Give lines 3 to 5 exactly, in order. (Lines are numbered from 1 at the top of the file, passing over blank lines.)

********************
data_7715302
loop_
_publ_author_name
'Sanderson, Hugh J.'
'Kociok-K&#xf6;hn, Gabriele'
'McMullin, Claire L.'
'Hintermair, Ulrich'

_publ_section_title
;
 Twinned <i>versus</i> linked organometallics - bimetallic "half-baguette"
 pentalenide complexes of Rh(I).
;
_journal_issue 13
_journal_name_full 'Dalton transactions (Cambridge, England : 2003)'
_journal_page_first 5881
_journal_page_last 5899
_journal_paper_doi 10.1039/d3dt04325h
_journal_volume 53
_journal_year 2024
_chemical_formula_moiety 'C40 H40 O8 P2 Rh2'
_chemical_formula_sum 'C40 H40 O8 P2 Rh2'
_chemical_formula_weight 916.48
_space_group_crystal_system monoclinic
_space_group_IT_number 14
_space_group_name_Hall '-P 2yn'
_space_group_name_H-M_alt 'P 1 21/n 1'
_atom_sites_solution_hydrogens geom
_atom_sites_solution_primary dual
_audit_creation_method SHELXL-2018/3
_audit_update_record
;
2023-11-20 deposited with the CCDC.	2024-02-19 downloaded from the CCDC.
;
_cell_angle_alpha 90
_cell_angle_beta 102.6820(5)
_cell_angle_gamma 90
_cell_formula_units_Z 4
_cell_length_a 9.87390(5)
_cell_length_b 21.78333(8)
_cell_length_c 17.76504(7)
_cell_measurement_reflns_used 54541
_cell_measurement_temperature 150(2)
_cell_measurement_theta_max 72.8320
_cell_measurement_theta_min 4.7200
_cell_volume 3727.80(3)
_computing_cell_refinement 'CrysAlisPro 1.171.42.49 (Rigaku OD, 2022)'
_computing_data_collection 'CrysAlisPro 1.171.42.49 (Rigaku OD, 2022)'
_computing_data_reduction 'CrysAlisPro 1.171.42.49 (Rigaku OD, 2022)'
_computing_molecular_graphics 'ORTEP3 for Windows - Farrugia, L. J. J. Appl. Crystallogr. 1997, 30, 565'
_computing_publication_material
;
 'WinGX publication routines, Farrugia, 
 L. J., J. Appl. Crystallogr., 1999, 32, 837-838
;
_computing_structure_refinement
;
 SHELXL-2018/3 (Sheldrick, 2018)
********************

_publ_author_name
'Sanderson, Hugh J.'
'Kociok-K&#xf6;hn, Gabriele'